Aid sector still slow to address legacy of sexual abuse and exploitation

17 October 2019

Slow progress in developing effective mechanisms to combat sexual exploitation and abuse is leaving victims and survivors without recourse to appeal, a report by the International Development Committee has found.

Key findings

Following revelations of serious sexual misconduct in the aid sector in 2018, moves to change the culture in aid organisations have not been matched by the implementing of robust and transparent complaints mechanisms or protections for whistle-blowers. The report calls for renewed action from the Government to make safeguarding a central component of all funded aid programmes, and restates the importance of establishing an independent ombudsman to hold the sector to account.

The report follows up on the International Development Committee’s report into Sexual Exploitation and Abuse in the Aid sector, published in July 2018. Further information on its findings is available here.

The Department for International Development is expected to publish reports by its Cross-Sector Safeguarding Steering Group, Safeguarding Technical Working Group and on work done to meet the London Donor Commitments. The International Development Committee will examine these publications in detail for signs of progress against its recommendations.

Chair's comments

Stephen Twigg MP, Chair of the Committee, said:

“When we published our report into sexual exploitation and abuse in the aid sector in October 2018, the International Development Committee urged the aid community to do all it could to ensure that they moved quickly to develop robust protections that placed victims and survivors at the centre. In the year since, this work has sadly not progressed to the point it needs to be.

“The success of reforms can only be judged by how they support victims and survivors in humanitarian situations across the globe. It is clear that in this respect much more work needs to be done. There should be sufficient resourcing in place to provide access to safeguarding staff on the ground, and improvement in how whistle-blowers are supported and protected.

“The era of self-regulation must also come to an end. No matter how confident aid organisations can be in their safeguarding performance, there can still be failures, victims could still fall through the gaps. That is why it is vital that an independent aid ombudsman is established, not only to provide an alternative avenue to justice for victims and survivors, but to monitor the safeguarding performance of the aid sector as a whole.”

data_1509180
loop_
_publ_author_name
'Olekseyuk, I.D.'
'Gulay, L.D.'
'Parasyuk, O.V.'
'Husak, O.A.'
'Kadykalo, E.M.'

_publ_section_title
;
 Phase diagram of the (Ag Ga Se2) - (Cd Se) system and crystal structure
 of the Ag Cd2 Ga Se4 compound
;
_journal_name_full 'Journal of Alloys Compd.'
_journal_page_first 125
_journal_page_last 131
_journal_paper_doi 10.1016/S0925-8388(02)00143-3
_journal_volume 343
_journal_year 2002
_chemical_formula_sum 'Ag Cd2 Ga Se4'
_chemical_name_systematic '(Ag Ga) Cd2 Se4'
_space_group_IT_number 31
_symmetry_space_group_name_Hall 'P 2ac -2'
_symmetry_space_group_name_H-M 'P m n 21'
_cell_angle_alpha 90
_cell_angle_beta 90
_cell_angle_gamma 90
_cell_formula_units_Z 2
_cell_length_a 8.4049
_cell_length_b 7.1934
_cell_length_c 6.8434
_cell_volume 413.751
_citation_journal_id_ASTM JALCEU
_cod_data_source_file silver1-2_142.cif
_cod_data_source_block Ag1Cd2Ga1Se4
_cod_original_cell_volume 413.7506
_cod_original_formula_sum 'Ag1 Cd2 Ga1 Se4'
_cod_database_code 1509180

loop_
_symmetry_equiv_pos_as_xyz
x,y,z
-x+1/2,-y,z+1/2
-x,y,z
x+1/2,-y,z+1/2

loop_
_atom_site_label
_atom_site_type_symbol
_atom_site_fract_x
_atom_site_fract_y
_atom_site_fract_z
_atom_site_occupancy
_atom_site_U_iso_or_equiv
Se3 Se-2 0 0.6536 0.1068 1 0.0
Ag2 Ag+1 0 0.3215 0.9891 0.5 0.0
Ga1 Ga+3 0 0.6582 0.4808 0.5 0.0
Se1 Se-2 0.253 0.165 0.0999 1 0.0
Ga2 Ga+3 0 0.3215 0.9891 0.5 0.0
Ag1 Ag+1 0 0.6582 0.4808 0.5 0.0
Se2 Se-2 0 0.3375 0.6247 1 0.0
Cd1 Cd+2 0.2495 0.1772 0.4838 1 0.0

Committee conclusions

Embedding safeguarding in all aid work

Since 2018, measures developed by DFID and Bond have focused too heavily on the theory and substantially less on ensuring changes in practice. It is not enough to create change at an organisational level, if it does not produce material changes to outcomes for those who have suffered abuse. Resourcing for safeguarding must be central to every aid programme funded by DFID, including the provision of safeguarding staff. If programmes are supported by public money they should be held accountable for how this money is spent, including a clear indication of how they perform against best practice guidance.

Supporting and protecting whistle-blowers

Progress in improving the effectiveness of whistle-blowing policies, and improving protections for those who do come forward, has seemingly stalled. The promised systematic audit of whistle-blowing practices, agreed at the March 2018 Safeguarding Summit, has yet to materialise. DFID should either publish the findings and recommendations on whistle-blowing from its enhanced due diligence and assurance assessments, or it should work with Bond to carry out the systematic audit agreed in 2018.

Ending voluntary self-regulation

Voluntary self-regulation of safeguarding standards has failed to adequately prevent sexual exploitation and abuse from taking place, or provide adequate support to victims. The case for an independent aid ombudsman remains strong. It would have the potential, not only to hold aid providers to account, but to provide an alternative avenue for victims and survivors if established reporting channels fail. The ability to appeal to an independent body is fundamental to any fair system of justice and the aid sector has not done enough to recognise this. The UK Government should support the Dutch Government’s efforts in progressing the ombudsman proposal, and display international leadership in making the ombudsman a reality.

Clear and transparent

Some organisations still seem reluctant to publish information about the number of allegations of sexual exploitation and abuse and the outcome of investigations. Bond is well placed to promote transparency by setting an expectation that member NGOs will publish such information on an annual basis. Equally, DFID should set this expectation for private sector suppliers, non-UK NGOs and multilateral agencies.

Further information

Image: PA

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